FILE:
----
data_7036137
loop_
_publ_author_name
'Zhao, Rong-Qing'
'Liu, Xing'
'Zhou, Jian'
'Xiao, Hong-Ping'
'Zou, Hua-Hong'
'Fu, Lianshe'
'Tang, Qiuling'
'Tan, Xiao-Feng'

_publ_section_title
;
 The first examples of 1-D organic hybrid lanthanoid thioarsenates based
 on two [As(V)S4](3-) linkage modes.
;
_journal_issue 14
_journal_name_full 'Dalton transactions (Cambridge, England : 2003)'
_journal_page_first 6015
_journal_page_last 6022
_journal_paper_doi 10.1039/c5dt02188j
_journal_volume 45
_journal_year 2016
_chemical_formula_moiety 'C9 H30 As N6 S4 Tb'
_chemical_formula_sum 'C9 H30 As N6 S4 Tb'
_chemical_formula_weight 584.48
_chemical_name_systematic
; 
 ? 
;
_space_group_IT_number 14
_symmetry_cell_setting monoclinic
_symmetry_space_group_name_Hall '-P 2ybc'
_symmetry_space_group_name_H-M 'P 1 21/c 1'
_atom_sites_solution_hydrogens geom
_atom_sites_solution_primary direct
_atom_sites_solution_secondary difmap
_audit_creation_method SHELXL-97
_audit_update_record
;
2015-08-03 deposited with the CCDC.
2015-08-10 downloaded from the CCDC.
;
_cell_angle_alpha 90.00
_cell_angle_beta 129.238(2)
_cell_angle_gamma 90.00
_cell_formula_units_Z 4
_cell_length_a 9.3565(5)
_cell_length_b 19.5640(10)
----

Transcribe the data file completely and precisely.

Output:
data_7036137
loop_
_publ_author_name
'Zhao, Rong-Qing'
'Liu, Xing'
'Zhou, Jian'
'Xiao, Hong-Ping'
'Zou, Hua-Hong'
'Fu, Lianshe'
'Tang, Qiuling'
'Tan, Xiao-Feng'

_publ_section_title
;
 The first examples of 1-D organic hybrid lanthanoid thioarsenates based
 on two [As(V)S4](3-) linkage modes.
;
_journal_issue 14
_journal_name_full 'Dalton transactions (Cambridge, England : 2003)'
_journal_page_first 6015
_journal_page_last 6022
_journal_paper_doi 10.1039/c5dt02188j
_journal_volume 45
_journal_year 2016
_chemical_formula_moiety 'C9 H30 As N6 S4 Tb'
_chemical_formula_sum 'C9 H30 As N6 S4 Tb'
_chemical_formula_weight 584.48
_chemical_name_systematic
; 
 ? 
;
_space_group_IT_number 14
_symmetry_cell_setting monoclinic
_symmetry_space_group_name_Hall '-P 2ybc'
_symmetry_space_group_name_H-M 'P 1 21/c 1'
_atom_sites_solution_hydrogens geom
_atom_sites_solution_primary direct
_atom_sites_solution_secondary difmap
_audit_creation_method SHELXL-97
_audit_update_record
;
2015-08-03 deposited with the CCDC.
2015-08-10 downloaded from the CCDC.
;
_cell_angle_alpha 90.00
_cell_angle_beta 129.238(2)
_cell_angle_gamma 90.00
_cell_formula_units_Z 4
_cell_length_a 9.3565(5)
_cell_length_b 19.5640(10)